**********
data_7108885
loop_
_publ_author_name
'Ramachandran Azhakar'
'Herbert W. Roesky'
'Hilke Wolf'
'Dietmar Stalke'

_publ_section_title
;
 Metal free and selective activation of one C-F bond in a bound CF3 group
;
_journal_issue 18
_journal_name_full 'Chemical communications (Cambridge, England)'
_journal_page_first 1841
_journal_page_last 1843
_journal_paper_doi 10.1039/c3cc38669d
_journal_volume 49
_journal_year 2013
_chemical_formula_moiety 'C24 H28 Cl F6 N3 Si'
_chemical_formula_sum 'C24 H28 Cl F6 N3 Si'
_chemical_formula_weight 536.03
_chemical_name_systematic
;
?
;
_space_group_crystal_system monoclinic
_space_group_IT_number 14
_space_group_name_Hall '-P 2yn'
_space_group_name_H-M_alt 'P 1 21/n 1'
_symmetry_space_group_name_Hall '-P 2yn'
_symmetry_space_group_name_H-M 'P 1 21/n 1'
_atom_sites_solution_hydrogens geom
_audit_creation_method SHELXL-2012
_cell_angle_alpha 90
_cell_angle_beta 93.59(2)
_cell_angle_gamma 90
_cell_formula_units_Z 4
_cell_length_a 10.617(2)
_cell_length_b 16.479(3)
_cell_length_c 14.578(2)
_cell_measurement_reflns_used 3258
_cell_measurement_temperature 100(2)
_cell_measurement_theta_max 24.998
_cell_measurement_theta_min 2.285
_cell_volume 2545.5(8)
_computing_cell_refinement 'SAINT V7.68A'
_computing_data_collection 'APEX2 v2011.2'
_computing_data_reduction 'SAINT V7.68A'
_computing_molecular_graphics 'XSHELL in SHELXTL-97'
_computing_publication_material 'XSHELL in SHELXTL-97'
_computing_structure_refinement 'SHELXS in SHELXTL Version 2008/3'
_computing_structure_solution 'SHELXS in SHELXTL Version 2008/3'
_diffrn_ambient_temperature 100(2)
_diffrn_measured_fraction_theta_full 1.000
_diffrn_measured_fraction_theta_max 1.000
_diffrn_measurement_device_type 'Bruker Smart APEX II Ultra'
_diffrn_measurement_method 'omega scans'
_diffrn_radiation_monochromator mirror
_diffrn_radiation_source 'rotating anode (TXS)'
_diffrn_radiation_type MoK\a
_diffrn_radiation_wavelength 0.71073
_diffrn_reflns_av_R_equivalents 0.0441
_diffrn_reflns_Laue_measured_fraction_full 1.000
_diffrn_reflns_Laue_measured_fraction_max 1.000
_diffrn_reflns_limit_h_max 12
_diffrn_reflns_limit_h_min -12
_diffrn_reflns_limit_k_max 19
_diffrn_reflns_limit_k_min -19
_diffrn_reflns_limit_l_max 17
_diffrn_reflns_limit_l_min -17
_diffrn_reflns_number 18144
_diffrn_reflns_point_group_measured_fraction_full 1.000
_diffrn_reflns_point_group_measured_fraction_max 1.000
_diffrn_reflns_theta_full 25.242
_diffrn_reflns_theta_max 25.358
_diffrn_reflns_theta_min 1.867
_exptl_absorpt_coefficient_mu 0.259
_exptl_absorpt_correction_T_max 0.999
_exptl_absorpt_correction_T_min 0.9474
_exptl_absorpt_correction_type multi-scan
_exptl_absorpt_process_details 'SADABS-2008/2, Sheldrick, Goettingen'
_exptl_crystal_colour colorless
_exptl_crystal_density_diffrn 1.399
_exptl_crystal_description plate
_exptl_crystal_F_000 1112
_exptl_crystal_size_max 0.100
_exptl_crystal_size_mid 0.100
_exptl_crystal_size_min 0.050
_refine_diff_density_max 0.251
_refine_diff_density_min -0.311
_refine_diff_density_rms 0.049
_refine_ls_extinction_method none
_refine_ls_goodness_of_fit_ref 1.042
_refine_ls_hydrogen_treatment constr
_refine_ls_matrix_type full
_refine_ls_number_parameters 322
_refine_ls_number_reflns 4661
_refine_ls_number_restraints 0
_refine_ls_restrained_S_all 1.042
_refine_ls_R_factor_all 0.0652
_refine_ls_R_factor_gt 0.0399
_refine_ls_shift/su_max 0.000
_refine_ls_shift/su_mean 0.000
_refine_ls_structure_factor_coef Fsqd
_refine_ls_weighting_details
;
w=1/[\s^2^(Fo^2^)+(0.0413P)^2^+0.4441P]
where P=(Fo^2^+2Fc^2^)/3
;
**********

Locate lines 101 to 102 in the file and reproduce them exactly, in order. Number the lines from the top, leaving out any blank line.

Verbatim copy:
_refine_ls_R_factor_gt 0.0399
_refine_ls_shift/su_max 0.000